Opinion: Defensiveness Hurts Relationships And Is A Prime Indicator of Divorce

Stacy Ann

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The feeling was familiar. It crept through my body and caused every other sense to disappear.

What I was experiencing was myself becoming defensive. My partner was trying to communicate and provide feedback, but instead of listening, it felt like my entire body was shutting down, and I felt anger coursing through my veins.

After a few more instances of the same reaction, my partner (now fiance) sat me down and explained that he really wanted to have open conversations with me. It was challenging when I would just shut down or deny his experience. I realized that I was projecting past relationship baggage on him and that if I wanted us to be long-term, I would have to work on myself.

What I didn’t know at the time is that defensiveness is one of the top indicators of divorce, and if it’s part of your relationship, I guarantee it’s hurting it in the following ways.

#1. You aren’t able to be present

The number of times that I have been in a heated conversation with my significant other and been planning what I am going to say or rehearsing the argument in my head while talking with him… well, it’s more times than I want to admit.

It’s impossible to be fully present with someone if you are trying to think of how you are in the right or defending yourself in your mind. I know that if I am rehearsing my next statement, I am not listening to my partner in the slightest.

At the end of the day, being defensive is a way to protect ourselves from being too vulnerable, even if it‘s with the person we love.

#2. The need to be right trumps everything else, even your partner’s feelings

The other night I watched as my friend’s husband got upset and frustrated because she had connected to his speaker, and the music was only playing inside the house where she was getting food ready. He began yelling at her, and she came out and was visibly flustered.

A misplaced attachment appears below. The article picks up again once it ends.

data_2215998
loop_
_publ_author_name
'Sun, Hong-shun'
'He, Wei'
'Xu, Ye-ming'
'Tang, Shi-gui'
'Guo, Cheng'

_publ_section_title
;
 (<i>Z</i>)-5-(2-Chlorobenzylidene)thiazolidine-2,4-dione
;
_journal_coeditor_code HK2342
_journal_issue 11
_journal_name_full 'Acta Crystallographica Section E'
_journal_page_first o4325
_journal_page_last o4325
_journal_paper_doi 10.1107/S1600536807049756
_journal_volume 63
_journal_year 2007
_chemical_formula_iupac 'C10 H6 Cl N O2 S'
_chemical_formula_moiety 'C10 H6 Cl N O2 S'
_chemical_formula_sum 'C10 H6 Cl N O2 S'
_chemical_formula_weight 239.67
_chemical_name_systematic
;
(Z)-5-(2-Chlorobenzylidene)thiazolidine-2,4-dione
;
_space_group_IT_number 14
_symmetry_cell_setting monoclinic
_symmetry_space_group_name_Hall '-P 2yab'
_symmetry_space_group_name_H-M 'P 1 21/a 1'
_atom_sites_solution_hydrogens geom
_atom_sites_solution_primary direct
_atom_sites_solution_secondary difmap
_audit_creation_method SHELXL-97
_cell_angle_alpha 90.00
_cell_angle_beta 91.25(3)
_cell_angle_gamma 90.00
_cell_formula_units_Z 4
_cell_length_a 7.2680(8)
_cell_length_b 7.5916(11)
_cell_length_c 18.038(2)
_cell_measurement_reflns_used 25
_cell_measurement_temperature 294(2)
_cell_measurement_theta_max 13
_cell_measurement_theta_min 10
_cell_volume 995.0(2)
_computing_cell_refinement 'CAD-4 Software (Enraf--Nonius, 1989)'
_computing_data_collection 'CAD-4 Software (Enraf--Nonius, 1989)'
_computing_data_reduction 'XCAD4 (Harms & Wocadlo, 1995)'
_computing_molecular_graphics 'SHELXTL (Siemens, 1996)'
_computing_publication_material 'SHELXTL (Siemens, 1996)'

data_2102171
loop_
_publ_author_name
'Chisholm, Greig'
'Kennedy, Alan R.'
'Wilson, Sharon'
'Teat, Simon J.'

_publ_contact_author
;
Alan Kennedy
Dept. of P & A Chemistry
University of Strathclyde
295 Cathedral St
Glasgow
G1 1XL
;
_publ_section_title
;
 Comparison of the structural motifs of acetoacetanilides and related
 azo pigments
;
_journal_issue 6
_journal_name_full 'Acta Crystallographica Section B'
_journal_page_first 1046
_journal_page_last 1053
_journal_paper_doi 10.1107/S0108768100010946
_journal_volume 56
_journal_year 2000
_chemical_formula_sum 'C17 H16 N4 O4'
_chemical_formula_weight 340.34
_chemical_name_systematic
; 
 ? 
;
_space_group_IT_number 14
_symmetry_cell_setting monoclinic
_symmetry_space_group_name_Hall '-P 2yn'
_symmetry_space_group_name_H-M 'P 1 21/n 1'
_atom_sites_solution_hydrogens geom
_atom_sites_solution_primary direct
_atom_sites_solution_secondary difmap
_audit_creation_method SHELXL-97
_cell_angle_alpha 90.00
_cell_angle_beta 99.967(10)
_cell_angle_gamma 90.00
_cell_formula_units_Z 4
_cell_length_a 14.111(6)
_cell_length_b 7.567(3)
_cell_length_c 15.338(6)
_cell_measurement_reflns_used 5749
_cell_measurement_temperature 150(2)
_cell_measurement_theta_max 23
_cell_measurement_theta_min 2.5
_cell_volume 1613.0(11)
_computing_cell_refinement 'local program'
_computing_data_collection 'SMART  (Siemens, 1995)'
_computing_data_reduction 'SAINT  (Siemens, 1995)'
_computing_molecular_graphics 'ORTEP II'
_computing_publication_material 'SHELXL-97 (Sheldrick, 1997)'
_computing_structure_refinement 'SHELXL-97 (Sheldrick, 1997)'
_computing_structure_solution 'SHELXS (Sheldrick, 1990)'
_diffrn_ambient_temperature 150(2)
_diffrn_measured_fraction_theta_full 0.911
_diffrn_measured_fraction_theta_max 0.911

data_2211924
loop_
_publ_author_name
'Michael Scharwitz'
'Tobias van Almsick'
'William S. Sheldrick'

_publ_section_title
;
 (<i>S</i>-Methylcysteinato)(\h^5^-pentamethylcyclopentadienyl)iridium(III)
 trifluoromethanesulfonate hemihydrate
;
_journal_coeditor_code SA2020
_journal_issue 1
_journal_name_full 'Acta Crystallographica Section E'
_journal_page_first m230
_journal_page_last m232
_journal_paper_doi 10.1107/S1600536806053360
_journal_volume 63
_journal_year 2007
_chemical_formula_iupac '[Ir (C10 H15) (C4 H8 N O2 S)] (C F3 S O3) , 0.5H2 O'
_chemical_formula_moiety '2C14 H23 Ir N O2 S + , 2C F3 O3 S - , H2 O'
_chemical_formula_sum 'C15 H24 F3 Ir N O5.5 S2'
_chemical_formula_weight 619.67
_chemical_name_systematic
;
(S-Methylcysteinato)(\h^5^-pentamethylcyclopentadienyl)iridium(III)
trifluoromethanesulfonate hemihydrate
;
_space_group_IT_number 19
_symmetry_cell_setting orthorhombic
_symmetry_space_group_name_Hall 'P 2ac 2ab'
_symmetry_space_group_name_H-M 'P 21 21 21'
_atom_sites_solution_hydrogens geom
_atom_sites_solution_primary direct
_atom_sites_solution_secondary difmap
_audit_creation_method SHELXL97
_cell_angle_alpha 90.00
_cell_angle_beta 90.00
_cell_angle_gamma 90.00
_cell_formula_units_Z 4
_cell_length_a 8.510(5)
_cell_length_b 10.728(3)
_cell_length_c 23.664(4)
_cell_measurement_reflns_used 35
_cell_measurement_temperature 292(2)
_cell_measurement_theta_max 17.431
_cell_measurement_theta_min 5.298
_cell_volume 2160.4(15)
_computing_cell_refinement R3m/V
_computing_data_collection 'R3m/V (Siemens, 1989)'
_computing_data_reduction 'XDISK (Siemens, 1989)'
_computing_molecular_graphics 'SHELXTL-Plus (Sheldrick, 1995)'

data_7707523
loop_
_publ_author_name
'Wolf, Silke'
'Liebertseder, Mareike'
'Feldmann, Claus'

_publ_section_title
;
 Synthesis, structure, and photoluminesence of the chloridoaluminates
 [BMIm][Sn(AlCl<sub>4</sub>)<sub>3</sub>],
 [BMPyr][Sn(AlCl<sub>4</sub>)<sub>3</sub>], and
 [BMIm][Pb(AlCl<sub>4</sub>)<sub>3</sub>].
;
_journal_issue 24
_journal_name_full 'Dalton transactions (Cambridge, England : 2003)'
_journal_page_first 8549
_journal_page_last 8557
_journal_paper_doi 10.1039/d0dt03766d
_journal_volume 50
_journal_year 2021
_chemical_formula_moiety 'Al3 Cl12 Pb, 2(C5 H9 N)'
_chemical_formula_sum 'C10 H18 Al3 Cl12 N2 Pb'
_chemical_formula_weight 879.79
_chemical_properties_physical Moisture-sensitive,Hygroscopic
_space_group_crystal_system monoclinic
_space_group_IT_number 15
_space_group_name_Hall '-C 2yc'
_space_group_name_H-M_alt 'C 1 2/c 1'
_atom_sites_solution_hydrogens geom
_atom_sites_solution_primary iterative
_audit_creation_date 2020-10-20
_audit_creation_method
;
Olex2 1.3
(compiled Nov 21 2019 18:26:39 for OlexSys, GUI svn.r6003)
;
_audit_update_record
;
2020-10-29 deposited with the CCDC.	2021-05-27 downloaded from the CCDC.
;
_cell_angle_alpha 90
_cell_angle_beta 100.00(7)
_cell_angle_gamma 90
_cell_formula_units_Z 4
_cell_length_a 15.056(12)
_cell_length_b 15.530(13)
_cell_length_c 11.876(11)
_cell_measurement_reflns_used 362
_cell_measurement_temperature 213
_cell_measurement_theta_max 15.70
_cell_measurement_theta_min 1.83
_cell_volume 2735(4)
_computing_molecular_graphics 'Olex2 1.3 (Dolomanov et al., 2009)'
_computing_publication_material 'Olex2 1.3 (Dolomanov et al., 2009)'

Instead of recognizing that she was upset, her partner became defensive and claimed that she should have paid more attention to what was happening. My friend’s mood changed for the rest of the evening, and I was distraught by how she had been treated.

Even when my friend tried to explain why she was upset, her partner remained stubborn instead of validating her feelings.

#3. Defensiveness showcases immaturity in regards to communication

A few years ago, one of my closest friends started dating a guy who was a few years younger than her. In the beginning, it seemed like they were on the same wavelength. Then their first fight happened, and his immaturity reared its ugly head.

Instead of trying to listen to my friend’s perspective, the man shut down completely.

He refused to admit any wrongdoing on his part and gave her the silent treatment for several days after their fight. She realized that she couldn’t communicate healthily with someone who would shut down, and after a couple more similar experiences, she cut ties with him.

#4. You are ultimately stunting your individual growth

When I was younger, I was in a relationship with a great guy who was extremely hung up because he hated his job. At one point, he asked if there was anything I thought he could do, and I suggested that he explore the idea of getting a business coach to help him figure out what direction he wanted to go in.

To my surprise, he began shutting down and became upset that I had brought it up even though he asked for my advice. I truly cared about him and wanted him to succeed, but his refusal to seek any feedback or guidance from an advisor stunted his growth in the end.

Opening up in our relationship can be terrifying, even if we want to be vulnerable.

Yet, it has to be noted that defensiveness truly can ruin your relationship, and it’s worth the scariness if you want to make things work with your partner. Next time, instead of shutting down, try to fight the feeling and open up instead.

Sources:

https://www.gottman.com/blog/the-four-horsemen-defensiveness/

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